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According to an ancient adage, nature’s first law is self-preservation. Plenty of designers embraced that notion in their fall collections, an oddly prescient creative direction given the global eruption of the coronavirus. Though the virus started in January when the fall design process was still under way, it seems unlikely that so many designers could have predicted the ultimate scope of the crisis which, by February, had not officially been declared a pandemic and was not pervasive enough to have disrupted the collections. They went on as usual, albeit with endless conversation about the coronavirus.

Whether due to stunning foresight or mere coincidence, countless fall 2020 collections featured clothes with personal protective elements — padding in coats and blankets, head coverings, multiple pockets and pouches — and a mostly somber palette.

“I just wanted something quite emotionally triggering and quite sad, and I thought about flood,” Demna Gvasalia said of his Balenciaga show that couldn’t have been darker, either symbolically or literally; his guests arrived to a pitch-black auditorium, its floor covered in water. Gvasalia wasn’t just in a mood, but wanted to send a message about “consequences of our lifestyle — flood is kind of a metaphoric thing.”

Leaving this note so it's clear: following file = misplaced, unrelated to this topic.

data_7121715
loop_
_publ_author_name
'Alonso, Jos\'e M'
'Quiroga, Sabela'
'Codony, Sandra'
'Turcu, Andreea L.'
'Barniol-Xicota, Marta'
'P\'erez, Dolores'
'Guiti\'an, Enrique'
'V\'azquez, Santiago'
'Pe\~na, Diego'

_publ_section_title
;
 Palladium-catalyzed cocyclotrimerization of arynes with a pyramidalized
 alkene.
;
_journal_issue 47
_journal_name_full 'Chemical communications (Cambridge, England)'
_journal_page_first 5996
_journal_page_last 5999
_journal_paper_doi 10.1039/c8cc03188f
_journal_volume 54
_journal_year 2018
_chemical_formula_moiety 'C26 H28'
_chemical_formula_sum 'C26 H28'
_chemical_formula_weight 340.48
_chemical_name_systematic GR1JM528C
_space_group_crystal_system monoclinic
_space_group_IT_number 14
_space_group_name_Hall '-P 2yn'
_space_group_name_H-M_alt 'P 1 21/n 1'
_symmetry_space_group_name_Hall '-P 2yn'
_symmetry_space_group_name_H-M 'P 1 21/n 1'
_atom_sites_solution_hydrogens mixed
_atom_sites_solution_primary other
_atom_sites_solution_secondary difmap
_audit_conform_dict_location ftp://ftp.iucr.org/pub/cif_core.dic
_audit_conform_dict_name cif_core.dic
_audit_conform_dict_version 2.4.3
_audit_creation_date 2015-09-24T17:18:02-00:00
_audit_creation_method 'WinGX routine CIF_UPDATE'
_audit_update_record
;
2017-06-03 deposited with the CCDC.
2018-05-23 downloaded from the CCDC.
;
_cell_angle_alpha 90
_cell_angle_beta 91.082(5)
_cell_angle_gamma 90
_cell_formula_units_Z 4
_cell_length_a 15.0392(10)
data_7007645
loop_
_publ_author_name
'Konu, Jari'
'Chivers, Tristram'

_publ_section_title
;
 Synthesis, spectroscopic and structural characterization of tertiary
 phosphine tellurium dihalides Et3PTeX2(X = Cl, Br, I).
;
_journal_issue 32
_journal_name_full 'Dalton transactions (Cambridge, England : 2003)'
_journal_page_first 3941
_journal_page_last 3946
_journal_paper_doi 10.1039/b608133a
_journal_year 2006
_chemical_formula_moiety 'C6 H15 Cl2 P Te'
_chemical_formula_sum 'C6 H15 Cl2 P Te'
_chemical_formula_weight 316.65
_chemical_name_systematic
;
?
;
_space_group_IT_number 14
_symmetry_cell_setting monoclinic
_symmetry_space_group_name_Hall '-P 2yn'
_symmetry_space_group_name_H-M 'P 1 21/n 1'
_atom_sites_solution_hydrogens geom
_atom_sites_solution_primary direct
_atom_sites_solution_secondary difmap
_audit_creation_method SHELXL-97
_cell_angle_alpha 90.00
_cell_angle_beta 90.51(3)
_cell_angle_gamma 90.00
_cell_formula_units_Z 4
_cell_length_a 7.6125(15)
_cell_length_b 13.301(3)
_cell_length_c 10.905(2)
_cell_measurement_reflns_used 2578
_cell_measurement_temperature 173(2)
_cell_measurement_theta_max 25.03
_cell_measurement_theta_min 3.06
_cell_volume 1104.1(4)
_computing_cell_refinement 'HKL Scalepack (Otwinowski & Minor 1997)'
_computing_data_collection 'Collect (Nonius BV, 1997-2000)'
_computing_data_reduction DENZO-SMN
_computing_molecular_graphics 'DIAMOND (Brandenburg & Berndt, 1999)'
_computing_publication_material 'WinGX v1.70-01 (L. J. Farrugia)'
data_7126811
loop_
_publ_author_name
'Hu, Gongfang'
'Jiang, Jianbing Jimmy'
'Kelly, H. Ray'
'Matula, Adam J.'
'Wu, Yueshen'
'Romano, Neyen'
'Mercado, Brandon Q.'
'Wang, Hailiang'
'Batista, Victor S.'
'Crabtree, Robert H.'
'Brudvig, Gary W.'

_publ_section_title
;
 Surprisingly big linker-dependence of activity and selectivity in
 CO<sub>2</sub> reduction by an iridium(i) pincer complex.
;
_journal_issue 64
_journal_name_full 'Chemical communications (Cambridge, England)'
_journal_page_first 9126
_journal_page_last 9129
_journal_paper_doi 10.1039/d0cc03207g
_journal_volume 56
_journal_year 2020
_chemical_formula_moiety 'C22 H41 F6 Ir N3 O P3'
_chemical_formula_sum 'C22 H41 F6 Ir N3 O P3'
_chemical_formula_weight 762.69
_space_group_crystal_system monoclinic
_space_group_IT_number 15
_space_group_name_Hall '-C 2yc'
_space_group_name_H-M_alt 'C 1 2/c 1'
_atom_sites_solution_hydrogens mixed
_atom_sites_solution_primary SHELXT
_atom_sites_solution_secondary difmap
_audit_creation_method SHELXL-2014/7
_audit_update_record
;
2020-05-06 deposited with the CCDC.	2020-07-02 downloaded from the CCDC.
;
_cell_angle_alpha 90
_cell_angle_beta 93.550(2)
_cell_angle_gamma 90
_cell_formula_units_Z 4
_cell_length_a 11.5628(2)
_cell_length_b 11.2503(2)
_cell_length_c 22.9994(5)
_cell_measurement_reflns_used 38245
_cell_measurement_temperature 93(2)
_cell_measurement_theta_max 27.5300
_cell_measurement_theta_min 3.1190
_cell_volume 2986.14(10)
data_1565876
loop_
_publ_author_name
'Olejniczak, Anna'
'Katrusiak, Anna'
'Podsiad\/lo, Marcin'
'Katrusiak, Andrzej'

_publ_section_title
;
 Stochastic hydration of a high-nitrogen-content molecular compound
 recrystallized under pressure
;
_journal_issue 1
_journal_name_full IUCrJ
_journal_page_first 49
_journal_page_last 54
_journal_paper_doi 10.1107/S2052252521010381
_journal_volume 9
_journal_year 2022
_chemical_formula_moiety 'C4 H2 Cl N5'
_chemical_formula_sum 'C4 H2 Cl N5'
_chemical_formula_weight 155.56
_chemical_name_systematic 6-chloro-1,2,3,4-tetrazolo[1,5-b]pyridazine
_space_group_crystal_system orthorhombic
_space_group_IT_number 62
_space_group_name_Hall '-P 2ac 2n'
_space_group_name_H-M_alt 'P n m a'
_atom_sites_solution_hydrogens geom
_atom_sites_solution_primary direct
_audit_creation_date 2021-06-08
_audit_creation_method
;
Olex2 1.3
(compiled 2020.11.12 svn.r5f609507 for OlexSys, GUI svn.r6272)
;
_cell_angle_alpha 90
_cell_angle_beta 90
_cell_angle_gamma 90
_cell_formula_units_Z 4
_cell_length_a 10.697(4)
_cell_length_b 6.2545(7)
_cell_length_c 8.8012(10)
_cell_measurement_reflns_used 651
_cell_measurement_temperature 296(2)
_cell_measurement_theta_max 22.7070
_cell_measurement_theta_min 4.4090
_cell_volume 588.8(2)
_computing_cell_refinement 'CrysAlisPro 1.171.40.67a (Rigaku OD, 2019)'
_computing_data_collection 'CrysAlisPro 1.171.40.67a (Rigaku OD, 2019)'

In his debut for Kenzo, Felipe Oliveira Baptista was feeling less apocalyptic than everyday pragmatic. “I’ve always been very interested in the utilitarian — things that are functional and aesthetic at the same time,” he said of the collection that featured plenty of somber cloaks and capes.

Ever nonlinear in her thinking, Miuccia Prada crossed tropes of protection and chic glamour into an inventive tailored jacket-puffer hybrid. “The aim,” she said, “was to make something useful and which made sense” for women with “the weight of the world, the responsibilities, the problems and so on, on [their] shoulders.”

Others projected forward and back. Kanye West acknowledged being “obsessed with hazmat and that whole kind of vibe” for the Yeezy lineup that worked a pretty-girl “Mad Max” attitude. Conversely, Rodarte’s Kate and Laura Mulleavy infused a waft of romance into the dystopian realm. Inspired by “Dracula” (Bram Stoker’s 1992 film rendition), their collection ranged from Forties retro to Goth grandeur. Said Kate, “I like the idea of something seeming sweet not necessarily being so.”

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